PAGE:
Google “opioid abuse deterrence” and you’ll find a lot of hits from lawyers and elected officials. What you won’t find is a lot of expert thinking from the FDA.
That needs to change.
FDA Commissioner Hamburg’s recent comments (and, in particular, her testimony in front of the Senate HELP Committee) hopefully represent a more aggressive stance by the agency. That’s good. But there needs to be more. The FDA must be the leading voice on the issue of abuse deterrence and the safe use of opioids.
At present, politicians and pundits (not to mention trial lawyers) own the conversation. They're the ones talking about it. They're the ones the media goes to when they write about it. Have a look at a sampling of the press coverage surrounding Zohydro and see who's quoted and what they're saying.
The struggle over control of the opioid abuse deterrence story is, shall say, not going the right way for the agency.
Peggy got it right when she testified that (per Zohydro), “We recognize that this is a powerful drug, but we also believe that if appropriately used, it serves an important and unique niche with respect to pain medication and it meets the standards for safety and efficacy.”
In short – not all opioids are the same and not all patients respond to all opioids in the same way. Further, it’s important to remember that “safe” doesn’t mean 100% safe. Never has. Never will. Not for any medicine. It’s always about the benefit/risk balance.
This is not a new topic. Americans woke up the morning after the Vioxx recall and were amazed to discover that drugs have risks. Good lord. Who let that happen! Avandia, in that respect, was Son of Vioxx. And, like any sequel, new actors were brought in to spice up the story. Now it’s about opioids.
Relative safety is an important conversation. It’s an opportunity for the FDA to help educate the public about the safe use of drugs.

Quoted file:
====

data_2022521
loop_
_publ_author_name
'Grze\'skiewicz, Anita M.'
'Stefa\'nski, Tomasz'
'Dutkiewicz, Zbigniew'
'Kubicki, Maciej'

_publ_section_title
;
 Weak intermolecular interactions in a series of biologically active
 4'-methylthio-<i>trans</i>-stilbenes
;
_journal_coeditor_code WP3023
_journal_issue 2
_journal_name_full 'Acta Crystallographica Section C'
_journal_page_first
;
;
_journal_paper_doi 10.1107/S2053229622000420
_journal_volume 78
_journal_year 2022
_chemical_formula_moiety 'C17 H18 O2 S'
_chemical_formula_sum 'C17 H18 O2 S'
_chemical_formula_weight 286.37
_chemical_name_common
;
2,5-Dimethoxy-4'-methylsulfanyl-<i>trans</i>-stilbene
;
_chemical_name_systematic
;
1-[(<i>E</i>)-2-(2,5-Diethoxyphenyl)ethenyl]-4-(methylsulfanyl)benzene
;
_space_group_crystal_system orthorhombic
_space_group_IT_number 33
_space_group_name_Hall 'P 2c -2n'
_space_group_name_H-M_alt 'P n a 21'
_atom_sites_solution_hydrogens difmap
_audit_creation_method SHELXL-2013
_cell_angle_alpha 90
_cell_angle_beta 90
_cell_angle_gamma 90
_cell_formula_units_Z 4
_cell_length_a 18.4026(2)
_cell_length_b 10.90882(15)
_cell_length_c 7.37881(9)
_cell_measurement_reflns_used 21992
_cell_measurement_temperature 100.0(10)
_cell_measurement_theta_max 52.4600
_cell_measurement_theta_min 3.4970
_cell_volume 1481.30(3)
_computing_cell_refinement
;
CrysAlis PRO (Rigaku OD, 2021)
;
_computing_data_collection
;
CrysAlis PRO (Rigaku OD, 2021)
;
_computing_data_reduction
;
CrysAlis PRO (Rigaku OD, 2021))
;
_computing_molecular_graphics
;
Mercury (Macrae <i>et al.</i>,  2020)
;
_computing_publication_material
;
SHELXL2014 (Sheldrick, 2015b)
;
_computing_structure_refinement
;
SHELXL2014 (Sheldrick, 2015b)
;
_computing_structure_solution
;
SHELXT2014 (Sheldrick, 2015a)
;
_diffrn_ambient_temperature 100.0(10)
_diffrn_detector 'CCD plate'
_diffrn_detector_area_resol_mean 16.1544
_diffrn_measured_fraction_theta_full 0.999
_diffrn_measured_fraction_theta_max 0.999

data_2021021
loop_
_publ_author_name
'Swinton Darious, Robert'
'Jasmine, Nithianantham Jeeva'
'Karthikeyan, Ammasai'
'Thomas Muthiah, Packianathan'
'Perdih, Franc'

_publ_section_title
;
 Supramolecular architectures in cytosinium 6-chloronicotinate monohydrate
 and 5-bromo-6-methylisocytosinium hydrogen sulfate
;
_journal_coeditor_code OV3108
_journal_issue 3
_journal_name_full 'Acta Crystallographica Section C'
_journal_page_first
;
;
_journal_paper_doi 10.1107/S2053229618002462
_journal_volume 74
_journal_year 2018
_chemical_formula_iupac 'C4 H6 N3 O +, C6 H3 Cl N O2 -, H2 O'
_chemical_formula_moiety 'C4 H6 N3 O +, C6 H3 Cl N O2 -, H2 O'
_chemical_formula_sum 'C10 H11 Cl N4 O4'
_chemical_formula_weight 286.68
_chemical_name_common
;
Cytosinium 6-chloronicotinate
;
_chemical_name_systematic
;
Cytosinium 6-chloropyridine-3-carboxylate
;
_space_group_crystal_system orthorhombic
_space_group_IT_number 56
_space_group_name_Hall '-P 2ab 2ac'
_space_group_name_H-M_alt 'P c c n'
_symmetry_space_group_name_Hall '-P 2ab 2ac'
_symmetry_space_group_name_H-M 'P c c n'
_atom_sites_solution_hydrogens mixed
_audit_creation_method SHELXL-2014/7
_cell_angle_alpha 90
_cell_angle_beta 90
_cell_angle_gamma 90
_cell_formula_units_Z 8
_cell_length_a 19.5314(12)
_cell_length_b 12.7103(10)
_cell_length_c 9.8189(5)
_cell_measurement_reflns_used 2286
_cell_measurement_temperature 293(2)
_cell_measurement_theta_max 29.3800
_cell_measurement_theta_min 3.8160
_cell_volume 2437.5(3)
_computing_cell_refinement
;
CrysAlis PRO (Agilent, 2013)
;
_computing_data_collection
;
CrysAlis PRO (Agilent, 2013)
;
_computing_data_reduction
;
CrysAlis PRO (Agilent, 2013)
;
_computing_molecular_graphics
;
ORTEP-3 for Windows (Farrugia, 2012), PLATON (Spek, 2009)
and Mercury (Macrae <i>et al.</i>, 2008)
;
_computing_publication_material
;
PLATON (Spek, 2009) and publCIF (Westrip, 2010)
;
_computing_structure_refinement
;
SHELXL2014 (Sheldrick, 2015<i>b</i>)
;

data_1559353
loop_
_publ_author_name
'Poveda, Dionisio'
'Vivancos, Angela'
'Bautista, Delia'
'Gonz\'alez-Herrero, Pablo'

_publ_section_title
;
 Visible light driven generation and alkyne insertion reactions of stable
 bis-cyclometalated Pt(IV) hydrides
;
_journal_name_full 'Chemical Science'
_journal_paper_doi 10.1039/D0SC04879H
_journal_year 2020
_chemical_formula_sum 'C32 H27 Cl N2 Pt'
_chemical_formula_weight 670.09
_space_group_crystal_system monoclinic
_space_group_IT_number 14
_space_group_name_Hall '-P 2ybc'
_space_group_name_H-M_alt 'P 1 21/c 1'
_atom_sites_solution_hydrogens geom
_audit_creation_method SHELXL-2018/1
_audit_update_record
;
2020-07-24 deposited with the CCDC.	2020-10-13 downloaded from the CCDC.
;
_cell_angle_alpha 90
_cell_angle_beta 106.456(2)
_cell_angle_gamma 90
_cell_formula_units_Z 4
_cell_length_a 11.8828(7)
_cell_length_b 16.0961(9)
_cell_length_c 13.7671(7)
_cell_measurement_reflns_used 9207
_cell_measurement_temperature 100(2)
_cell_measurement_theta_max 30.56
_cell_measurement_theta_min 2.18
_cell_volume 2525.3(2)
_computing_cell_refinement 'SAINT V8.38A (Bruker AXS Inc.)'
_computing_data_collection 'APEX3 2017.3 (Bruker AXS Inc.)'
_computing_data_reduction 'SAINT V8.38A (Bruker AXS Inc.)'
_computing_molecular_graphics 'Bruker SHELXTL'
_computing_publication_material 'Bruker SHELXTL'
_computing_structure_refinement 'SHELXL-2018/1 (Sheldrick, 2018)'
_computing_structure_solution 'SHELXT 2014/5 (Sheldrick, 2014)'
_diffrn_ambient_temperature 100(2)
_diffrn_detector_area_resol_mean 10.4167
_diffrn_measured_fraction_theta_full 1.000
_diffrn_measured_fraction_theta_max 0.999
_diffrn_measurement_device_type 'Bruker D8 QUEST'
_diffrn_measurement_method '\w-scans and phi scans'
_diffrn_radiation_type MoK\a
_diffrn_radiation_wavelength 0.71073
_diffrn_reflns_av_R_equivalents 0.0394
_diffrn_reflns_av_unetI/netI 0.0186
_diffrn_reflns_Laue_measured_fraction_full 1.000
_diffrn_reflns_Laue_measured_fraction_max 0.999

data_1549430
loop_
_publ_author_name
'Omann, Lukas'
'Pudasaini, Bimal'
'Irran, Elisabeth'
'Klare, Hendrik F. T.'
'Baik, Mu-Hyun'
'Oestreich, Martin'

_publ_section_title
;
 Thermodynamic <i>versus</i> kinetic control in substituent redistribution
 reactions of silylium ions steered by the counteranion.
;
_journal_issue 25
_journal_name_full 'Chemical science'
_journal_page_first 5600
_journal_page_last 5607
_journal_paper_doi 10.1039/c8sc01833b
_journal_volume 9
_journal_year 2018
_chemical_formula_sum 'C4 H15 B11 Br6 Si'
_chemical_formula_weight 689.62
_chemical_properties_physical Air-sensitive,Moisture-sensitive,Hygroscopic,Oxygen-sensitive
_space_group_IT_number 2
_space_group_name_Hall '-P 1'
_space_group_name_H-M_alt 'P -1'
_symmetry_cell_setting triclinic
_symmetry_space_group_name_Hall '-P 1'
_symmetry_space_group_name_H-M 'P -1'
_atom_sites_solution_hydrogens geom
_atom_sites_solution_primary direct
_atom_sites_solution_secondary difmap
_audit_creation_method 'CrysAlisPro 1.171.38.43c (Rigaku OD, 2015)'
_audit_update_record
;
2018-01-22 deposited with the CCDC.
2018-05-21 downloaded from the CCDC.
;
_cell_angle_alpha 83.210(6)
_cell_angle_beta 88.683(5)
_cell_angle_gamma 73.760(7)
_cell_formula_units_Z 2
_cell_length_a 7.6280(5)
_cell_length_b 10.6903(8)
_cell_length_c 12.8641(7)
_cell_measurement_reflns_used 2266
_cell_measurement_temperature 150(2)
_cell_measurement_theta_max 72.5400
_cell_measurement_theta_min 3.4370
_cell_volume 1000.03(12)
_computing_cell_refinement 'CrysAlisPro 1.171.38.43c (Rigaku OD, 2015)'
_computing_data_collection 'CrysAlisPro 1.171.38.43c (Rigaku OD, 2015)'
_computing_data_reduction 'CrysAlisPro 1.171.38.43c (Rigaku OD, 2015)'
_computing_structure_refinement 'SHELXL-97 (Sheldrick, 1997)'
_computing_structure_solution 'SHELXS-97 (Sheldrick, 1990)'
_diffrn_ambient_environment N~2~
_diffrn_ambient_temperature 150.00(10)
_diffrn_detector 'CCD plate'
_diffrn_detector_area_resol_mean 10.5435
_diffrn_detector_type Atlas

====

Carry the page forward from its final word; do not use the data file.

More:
(The foundational proposition of the FDA’s “Safe Use” initiative is that the way to make a drug “safer” is to better educate prescriber, dispenser, and user about the product.) And nowhere is “safe use” a more important issue than opioids.
Dr. Hamburg’s testimony continued, “It doesn’t do any good to label something as abuse deterrent if it isn’t actually abuse deterrent, and right now, unfortunately, the technology is poor.”
As with safety, “abuse deterrent” doesn’t mean that an opioid can’t be abused. “AD” doesn’t mean “100% abuse deterrent” just as “safe” doesn’t mean 100% safe.
Who does that and how it is done is where the rubber meets the road. After all, as the saying goes, everything you read in the paper is true except for those things you know about personally. Such is the case for the drug safety imbroglio currently surrounding opioids.
The FDA must take the lead. And that means more than finessing the label. It means working with CME providers to develop better curricula. It means more targeted REMS. It means enhanced and validated reporting tools for post-marketing surveillance. It means better tools for using that data for better social science in developing tools that can assist prescribers in determining which patients are likely to abuse. “Abuse deterrence” isn’t just a formulation question – it’s a systems question.
Unfortunately complex systems make for bad media coverage, while simplistic, dramatic demagoguing makes for sexier headlines. And when Bloomberg reporter Drew Armstrong notes that “FDA pain drug czar Bob Rappaport has already said the agency would consider jerking Zohydro from the market if an abuse-resistant version become available,” it reinforces the erroneous concept of “100% abuse deterrence.” Dr. Rappaport certainly knows better. The general public does not.
There’s an apt Japanese proverb that bears repeating, “Don’t fix the blame. Fix the problem.” Unfortunately, the recent bashing of opioids (and the FDA’s regulatory decision-making and oversight thereof) isn’t helping. It's time for the grown-ups to step forward and take charge of the debate on drug safety.